Coach Robert L. Ball, was on the road to a suc-
cessful season when the CANNON magazine
went to press. Shelbyville succumbed twice by
scores of 7 to 0 and 6 to 0, and Shortridge, arch
rival, was downed by a score of 4 to 3.
Norman Von Burg, Ralph Linder, Carl Bohn,
Elmer Molique, Raymond Von Sprecklesen,
Iames Prater, and Adrian Everett comprised the
THE ARSENAL CANNO
First Row, left to right: Marvin Reno, Bozidar Stoshitch, Paul Willman, Iohn Grace, Roy Fulwider, lohn Swinney,
Keith Iackson, Louis Held, Harold Arney, Ralph Shearer, Emmett McCleerey.
Standing, left to right: Athletic Director Fred R. Gorman, Norman Linne, Iohn lngmire, Iohn Zion, Gene Kelso,
Paul Mitchell, Iohn Marks, Iohn Harlan, Coach Charles P. Dagwell. Kenneth Christensen is not in the picture.
B A S E B A L L
After an absence of three
years, baseball was revived f A A
with Mr. Charles P. Dqgweii , qi
as coach. A squad of inex- V
perienced candidates W a s l -f
whipped into a winning ball
club that annexed its first six 'i'l" 3 i'iii"
starts of the season. Marvin Reno and Ralph
Shearer handled the hurling assignments, with
Bozidar Stoshitch and Harold Arney dividing
Scores were Tech l, Southport U, Tech 5, De-
catur Central Ug Tech 5, Danville 25 Tech 20,
Plainfield lp Tech 9, Anderson 25 and Tech 8,
Shelbyville 2. When the CANNON went to
press, two games with Richmond, return tilts
with Anderson and Danville, and' a single en-
counter with Ben Davis remained on the sched-
ule in addition to the North Central Conference
Under the direction of Mr. C. P. Dagwell, a
complete intramural program was conducted
during the past semester.
In the inter-roll room basketball tournament
held at the gym each day a total of sixty-four
HE ARSENAI. CANNON
teams participated. After several weeks of
elimination marked by defaults and freak
scores, Roll Room 297 conquered Roll Room 75
in the championship contest.
With games being played in the attic of the
Main during the lunch periods, the ping-pong
tourney attracted a large number of entries.
Fred Morris, a sensational freshman paddle
wielder, defeated the field and succeeded in
carrying off the crown after downing two senior
rivals in the final round.
During the warm weather, Mr. Ross Lyons di-
rected a special track and field schedule of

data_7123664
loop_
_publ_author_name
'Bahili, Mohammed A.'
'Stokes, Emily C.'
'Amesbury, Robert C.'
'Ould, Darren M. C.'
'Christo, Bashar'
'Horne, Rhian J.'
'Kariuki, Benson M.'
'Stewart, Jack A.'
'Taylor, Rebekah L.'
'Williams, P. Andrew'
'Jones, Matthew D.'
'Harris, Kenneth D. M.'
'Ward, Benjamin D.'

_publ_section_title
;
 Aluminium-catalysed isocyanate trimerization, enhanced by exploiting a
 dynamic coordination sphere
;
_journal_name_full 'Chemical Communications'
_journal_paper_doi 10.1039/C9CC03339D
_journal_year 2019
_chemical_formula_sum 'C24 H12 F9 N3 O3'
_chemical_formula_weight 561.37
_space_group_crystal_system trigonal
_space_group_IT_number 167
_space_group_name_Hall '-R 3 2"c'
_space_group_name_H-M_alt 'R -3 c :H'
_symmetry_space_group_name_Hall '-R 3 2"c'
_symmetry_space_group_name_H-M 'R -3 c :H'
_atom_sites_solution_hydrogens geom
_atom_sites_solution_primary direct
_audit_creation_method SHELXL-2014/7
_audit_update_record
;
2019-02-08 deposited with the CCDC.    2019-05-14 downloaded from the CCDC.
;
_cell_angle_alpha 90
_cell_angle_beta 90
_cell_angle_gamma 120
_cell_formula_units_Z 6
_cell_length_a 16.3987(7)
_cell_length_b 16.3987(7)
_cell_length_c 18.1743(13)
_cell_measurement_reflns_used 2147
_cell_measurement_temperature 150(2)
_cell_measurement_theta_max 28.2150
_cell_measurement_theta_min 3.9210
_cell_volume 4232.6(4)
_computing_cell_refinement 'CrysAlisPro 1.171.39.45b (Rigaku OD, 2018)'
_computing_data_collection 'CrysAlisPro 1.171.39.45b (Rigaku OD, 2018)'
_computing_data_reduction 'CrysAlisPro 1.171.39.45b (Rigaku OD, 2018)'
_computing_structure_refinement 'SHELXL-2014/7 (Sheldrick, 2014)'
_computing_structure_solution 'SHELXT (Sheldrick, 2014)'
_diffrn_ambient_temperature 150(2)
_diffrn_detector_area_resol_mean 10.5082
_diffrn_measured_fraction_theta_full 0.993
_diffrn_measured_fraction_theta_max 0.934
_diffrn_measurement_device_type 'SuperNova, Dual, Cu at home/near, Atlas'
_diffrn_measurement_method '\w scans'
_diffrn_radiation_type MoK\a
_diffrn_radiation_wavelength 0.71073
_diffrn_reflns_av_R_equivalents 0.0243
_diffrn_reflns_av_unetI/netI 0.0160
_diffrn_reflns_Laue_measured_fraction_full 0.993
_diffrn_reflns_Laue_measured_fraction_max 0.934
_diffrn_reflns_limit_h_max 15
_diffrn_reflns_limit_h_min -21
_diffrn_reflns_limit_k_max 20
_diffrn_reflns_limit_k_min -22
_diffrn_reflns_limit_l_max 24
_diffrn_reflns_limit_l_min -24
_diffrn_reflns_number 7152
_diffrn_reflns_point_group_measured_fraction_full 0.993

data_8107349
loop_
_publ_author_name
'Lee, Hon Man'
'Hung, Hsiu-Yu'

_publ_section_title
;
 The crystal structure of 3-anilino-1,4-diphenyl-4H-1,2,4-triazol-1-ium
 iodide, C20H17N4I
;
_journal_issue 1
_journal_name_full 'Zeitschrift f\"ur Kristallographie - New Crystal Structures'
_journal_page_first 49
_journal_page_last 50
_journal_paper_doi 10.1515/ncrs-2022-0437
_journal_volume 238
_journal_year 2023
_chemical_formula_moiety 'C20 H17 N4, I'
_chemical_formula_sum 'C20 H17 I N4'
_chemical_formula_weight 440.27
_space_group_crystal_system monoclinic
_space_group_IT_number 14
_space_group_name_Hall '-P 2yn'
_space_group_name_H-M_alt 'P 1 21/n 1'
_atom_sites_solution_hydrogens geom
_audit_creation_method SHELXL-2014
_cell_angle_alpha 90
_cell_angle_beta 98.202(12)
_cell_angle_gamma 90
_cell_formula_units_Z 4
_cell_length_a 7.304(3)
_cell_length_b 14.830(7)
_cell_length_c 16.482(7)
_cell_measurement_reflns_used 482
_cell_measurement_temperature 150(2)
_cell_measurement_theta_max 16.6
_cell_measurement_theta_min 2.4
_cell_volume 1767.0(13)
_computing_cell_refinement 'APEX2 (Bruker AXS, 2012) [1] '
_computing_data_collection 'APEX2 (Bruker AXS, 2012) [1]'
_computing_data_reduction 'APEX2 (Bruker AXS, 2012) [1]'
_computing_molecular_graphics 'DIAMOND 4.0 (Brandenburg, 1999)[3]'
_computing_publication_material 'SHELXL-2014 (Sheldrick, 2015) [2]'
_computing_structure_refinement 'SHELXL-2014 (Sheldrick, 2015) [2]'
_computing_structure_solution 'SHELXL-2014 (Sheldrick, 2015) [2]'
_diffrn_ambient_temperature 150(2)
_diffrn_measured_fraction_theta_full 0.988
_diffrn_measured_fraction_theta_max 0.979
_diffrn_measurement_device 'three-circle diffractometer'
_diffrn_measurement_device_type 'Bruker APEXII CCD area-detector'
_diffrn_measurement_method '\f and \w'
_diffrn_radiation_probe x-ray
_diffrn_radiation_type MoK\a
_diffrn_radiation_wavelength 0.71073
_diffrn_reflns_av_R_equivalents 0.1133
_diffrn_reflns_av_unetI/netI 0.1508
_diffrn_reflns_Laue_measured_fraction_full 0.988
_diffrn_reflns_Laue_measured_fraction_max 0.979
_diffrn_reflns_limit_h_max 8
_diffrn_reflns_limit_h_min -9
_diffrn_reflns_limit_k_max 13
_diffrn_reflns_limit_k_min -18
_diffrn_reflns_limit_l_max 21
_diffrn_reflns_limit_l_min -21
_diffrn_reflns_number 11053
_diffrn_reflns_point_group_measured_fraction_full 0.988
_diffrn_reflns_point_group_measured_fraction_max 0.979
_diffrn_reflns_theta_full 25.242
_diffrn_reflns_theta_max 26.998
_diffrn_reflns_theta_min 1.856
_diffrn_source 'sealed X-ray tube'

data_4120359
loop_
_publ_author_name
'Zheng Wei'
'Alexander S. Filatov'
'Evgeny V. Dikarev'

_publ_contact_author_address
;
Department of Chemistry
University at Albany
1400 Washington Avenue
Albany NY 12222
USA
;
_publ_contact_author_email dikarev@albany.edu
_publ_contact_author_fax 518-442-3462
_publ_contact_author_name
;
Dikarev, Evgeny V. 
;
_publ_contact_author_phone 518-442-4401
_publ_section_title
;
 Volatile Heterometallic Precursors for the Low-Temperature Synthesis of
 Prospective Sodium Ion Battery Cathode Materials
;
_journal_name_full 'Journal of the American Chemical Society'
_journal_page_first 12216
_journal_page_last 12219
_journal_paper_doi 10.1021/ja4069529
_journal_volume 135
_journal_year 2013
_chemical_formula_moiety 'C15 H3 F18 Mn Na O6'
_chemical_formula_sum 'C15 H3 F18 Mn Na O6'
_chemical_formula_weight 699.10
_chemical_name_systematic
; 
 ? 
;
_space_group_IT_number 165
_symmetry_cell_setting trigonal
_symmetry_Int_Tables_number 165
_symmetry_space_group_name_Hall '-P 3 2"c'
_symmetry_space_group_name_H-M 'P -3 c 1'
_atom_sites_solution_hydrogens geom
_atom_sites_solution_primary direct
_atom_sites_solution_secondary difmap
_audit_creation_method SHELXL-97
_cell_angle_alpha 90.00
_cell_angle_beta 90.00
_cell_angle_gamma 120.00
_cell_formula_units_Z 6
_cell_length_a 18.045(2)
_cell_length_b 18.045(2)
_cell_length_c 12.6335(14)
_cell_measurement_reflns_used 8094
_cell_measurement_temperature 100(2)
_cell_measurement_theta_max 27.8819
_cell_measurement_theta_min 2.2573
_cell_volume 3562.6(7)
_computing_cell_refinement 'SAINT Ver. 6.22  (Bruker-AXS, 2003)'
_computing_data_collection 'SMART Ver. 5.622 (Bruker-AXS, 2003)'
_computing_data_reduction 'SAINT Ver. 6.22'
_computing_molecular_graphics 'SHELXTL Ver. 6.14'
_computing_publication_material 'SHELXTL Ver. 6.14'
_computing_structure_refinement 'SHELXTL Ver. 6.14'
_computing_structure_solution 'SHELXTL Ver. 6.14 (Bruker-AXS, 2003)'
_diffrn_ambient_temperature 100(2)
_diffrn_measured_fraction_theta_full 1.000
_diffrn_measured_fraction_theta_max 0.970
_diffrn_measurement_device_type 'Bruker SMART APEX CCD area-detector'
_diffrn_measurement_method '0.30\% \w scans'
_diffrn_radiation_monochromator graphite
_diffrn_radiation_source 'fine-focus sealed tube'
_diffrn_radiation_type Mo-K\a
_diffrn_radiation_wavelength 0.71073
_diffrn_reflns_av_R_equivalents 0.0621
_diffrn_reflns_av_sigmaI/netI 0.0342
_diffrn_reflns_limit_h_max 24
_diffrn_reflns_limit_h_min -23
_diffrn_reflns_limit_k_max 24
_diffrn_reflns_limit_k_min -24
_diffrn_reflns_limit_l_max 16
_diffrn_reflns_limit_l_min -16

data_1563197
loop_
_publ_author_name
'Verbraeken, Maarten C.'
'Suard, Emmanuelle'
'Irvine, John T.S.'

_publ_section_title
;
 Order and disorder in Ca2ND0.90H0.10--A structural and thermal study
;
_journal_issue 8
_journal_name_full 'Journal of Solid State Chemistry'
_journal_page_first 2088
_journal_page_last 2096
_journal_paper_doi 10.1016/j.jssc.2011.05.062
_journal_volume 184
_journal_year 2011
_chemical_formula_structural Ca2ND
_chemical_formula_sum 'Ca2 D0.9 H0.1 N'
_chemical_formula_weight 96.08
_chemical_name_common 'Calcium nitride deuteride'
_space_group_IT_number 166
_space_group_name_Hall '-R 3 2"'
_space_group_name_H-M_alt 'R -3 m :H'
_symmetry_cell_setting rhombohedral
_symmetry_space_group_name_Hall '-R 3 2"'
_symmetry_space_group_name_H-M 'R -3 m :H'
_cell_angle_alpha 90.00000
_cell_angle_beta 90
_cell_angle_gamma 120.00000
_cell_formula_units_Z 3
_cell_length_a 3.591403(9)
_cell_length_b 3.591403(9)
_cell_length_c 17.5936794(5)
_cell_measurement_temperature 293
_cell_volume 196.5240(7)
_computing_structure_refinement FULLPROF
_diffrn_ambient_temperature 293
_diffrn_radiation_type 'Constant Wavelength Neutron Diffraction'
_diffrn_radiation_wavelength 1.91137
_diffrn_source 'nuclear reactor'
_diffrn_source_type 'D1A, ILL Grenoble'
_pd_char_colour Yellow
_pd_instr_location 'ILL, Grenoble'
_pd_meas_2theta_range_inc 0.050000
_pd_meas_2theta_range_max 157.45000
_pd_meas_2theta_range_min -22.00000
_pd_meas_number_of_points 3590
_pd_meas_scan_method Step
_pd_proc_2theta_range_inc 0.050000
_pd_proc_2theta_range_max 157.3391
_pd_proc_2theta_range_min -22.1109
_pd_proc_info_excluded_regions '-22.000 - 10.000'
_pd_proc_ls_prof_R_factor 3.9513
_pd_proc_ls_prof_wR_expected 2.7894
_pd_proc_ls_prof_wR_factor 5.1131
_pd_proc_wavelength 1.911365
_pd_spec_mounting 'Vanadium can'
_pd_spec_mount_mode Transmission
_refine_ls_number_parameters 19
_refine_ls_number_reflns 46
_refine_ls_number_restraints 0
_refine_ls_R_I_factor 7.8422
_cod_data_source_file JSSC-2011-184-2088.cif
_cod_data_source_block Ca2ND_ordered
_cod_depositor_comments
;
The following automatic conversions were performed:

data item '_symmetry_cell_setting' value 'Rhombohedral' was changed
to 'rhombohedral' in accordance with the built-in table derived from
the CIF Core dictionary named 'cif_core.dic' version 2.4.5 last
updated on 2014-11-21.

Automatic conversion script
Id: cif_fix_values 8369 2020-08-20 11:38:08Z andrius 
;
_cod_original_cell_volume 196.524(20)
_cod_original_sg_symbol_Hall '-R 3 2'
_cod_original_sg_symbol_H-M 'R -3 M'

eight events designed exclusively for freshmen
in an effort to develop athletes for future track
GIRLS' PLAY DAY
The annual Girls' Play Day, which was held
on Supreme Day, had ten events and a relay.
During the semester physical efficiency tests
had been given to the girls and the ones who
excelled in these were chosen to participate.
For first, second, and third places ribbons
were given, together with l0U, 75, and 5U points,
After the events were over, a program, "Merry
May Day," consisting of a Maypole dance and
folk dances, was given on the lawn before the
Main with girls in all classes participating.
CContinued from Page 81
tractive. An artist from Manual, Mr. Otto Stark,
added some artistic touches. A feature was a
large butterfly painted on one wall.
ln 1917 the lunchroom was moved to what
was then the garage but is now the old lunch-
room. During part of the time the lunchroom
was also used as a study hall. At one time
lunch and a study hall were conducted at the
The ninety members of the faculty at that
time held their meetings on the third floor of
In the summer of 1918 during the World War
two detachments of soldiers were stationed on
the campus. The desks and seats were taken
out of the classrooms in the Barracks and army
cots installed on the second and third floors.
The first detachment consisted of five hundred
and fifteen enlisted men who possessed some
physical defect that kept them from active serv-
ice. They were sent here to learn some trade
useful in their position in the noncombatant
troops. They were required to take seven hours
of school work a day. Sheet metal, radio shop,
cabinet making, and other such subjects were
taught. During the presence of the second de-
tachment which consisted of conscripted men,